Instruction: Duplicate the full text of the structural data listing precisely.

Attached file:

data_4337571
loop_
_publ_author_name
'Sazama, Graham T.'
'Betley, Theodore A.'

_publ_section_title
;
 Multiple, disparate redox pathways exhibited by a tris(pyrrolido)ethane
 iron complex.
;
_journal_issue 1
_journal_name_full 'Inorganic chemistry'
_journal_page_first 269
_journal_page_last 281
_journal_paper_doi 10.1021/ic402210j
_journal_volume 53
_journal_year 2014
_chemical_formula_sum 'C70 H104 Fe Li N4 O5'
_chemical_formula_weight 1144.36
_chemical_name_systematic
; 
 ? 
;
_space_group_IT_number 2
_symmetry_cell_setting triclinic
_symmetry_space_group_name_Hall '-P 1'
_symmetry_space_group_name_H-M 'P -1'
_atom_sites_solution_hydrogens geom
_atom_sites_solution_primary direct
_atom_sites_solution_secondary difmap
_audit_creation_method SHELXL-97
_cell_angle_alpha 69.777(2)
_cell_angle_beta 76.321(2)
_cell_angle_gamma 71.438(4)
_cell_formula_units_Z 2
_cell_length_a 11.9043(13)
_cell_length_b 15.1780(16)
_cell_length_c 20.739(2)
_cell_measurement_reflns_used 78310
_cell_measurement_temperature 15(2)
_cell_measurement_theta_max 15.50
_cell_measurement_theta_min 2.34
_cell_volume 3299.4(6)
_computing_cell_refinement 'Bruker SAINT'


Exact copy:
data_4337571
loop_
_publ_author_name
'Sazama, Graham T.'
'Betley, Theodore A.'

_publ_section_title
;
 Multiple, disparate redox pathways exhibited by a tris(pyrrolido)ethane
 iron complex.
;
_journal_issue 1
_journal_name_full 'Inorganic chemistry'
_journal_page_first 269
_journal_page_last 281
_journal_paper_doi 10.1021/ic402210j
_journal_volume 53
_journal_year 2014
_chemical_formula_sum 'C70 H104 Fe Li N4 O5'
_chemical_formula_weight 1144.36
_chemical_name_systematic
; 
 ? 
;
_space_group_IT_number 2
_symmetry_cell_setting triclinic
_symmetry_space_group_name_Hall '-P 1'
_symmetry_space_group_name_H-M 'P -1'
_atom_sites_solution_hydrogens geom
_atom_sites_solution_primary direct
_atom_sites_solution_secondary difmap
_audit_creation_method SHELXL-97
_cell_angle_alpha 69.777(2)
_cell_angle_beta 76.321(2)
_cell_angle_gamma 71.438(4)
_cell_formula_units_Z 2
_cell_length_a 11.9043(13)
_cell_length_b 15.1780(16)
_cell_length_c 20.739(2)
_cell_measurement_reflns_used 78310
_cell_measurement_temperature 15(2)
_cell_measurement_theta_max 15.50
_cell_measurement_theta_min 2.34
_cell_volume 3299.4(6)
_computing_cell_refinement 'Bruker SAINT'